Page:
PS. Come back to me. I live in Kenfig – my name’s Gwen Harris.
PPS. Head for Stanley, not Punta Arenas. That’s A’Court’s self-confidence – don’t trust in it. The cutter won’t be able to tack against the wind or hold its line. The keel’s probably not strong enough.
Gwen stopped writing. It had taken her a couple of hours to garner information on what had happened to the cutter. No trace of it had ever been found, and it could only have been sunk in the storm. She hoped that her message would get through to Caradog before he set sail. She signed the note and placed it in the bottle before getting up and going to the sink. She poured herself a glass of water and drank, staring out over the back garden and, beyond it, the sea.
From the staircase came the sounds of tramping feet. She looked to the doorway in trepidation to watch Mark swaying back and forth near the foot of the stairs. He lurched into the kitchen.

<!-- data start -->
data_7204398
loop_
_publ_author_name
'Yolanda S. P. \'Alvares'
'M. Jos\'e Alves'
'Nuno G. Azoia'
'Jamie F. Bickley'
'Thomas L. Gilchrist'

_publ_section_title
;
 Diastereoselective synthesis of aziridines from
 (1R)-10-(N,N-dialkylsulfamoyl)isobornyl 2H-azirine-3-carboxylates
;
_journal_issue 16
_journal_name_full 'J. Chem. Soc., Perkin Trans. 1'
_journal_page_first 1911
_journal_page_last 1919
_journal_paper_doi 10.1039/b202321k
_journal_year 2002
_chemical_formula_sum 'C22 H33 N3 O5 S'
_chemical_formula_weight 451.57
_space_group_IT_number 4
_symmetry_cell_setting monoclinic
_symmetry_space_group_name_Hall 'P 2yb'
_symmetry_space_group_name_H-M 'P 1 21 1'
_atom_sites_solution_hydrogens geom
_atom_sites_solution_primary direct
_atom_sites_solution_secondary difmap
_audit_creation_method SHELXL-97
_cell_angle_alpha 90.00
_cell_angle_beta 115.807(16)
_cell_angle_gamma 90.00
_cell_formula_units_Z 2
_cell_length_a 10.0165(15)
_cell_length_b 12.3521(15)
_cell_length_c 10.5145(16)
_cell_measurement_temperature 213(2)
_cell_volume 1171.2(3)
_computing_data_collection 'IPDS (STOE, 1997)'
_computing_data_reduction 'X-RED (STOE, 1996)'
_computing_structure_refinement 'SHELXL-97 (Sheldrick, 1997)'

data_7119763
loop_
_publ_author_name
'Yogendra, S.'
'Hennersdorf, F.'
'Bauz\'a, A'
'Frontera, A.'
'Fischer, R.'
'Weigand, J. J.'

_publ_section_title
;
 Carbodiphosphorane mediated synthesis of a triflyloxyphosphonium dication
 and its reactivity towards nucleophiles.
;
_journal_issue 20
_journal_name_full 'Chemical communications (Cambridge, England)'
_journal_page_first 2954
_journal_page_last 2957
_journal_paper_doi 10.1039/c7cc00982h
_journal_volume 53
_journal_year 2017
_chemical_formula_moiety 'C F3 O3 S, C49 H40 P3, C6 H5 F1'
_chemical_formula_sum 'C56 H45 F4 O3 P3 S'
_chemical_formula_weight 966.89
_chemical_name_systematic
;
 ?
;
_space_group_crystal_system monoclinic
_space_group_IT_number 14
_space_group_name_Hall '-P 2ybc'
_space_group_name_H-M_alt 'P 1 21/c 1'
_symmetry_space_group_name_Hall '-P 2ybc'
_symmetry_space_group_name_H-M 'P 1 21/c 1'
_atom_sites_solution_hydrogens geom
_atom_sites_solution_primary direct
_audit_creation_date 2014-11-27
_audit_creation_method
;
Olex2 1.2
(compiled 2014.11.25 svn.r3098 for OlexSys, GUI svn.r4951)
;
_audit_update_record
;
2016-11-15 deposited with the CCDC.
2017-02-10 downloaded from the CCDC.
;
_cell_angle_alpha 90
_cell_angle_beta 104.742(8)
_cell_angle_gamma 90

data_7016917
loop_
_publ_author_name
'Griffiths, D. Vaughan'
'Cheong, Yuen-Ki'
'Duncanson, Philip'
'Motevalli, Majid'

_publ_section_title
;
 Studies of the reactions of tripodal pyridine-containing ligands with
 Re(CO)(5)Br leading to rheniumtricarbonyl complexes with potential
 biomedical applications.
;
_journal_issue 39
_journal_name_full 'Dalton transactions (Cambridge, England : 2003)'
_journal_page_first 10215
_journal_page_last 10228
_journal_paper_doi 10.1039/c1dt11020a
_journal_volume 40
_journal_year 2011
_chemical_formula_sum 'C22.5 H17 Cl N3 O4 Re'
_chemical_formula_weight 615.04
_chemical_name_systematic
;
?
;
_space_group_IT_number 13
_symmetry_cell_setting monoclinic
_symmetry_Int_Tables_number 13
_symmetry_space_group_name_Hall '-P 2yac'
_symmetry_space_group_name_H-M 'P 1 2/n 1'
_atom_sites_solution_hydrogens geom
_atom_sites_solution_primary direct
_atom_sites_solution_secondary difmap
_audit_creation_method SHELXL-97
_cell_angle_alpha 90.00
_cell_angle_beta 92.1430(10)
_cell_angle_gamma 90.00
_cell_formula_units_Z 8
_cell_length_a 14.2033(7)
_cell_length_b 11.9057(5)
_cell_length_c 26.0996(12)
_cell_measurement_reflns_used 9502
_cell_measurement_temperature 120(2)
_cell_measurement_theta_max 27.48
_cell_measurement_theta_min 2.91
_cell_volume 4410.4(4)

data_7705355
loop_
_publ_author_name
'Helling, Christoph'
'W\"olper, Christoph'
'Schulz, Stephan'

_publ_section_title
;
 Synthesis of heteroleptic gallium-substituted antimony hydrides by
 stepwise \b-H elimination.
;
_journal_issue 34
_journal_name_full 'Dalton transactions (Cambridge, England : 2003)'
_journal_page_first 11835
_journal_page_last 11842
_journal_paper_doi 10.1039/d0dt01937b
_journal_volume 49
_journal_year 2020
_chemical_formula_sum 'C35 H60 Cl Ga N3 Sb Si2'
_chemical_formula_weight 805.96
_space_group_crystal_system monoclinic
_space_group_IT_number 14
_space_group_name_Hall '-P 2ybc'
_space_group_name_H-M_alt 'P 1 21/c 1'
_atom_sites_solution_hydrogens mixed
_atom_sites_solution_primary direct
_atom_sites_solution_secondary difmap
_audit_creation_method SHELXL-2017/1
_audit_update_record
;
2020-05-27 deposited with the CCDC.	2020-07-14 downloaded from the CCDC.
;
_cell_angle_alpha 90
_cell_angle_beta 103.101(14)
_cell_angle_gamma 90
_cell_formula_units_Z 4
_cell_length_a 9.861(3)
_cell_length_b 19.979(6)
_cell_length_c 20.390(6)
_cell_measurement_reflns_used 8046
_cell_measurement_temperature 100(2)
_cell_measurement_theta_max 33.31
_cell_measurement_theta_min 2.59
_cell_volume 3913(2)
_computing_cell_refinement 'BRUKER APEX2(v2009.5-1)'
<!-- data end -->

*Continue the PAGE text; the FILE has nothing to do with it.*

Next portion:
“I feel like crap,” he said quietly. He collapsed into a chair and rubbed his eyes. For a while, she stared at him staring at nothing. For a man in his late twenties, he looked in bad shape. It was not that his hair had thinned on his crown – it was his skin that made him look old and spent. It was pitted and mottled, and crows’ feet had settled at the corners of his perennially bloodshot eyes, several years earlier than they ought to have appeared. Furrows showed on his brow. They looked grimy, and were dead straight, like city streets. For a moment, she wondered what it was that had attracted her to him, and still had not encountered an answer when she saw Mark’s gaze fall on the bottle. She had not had the presence of mind to move it when she first heard him. He picked it up.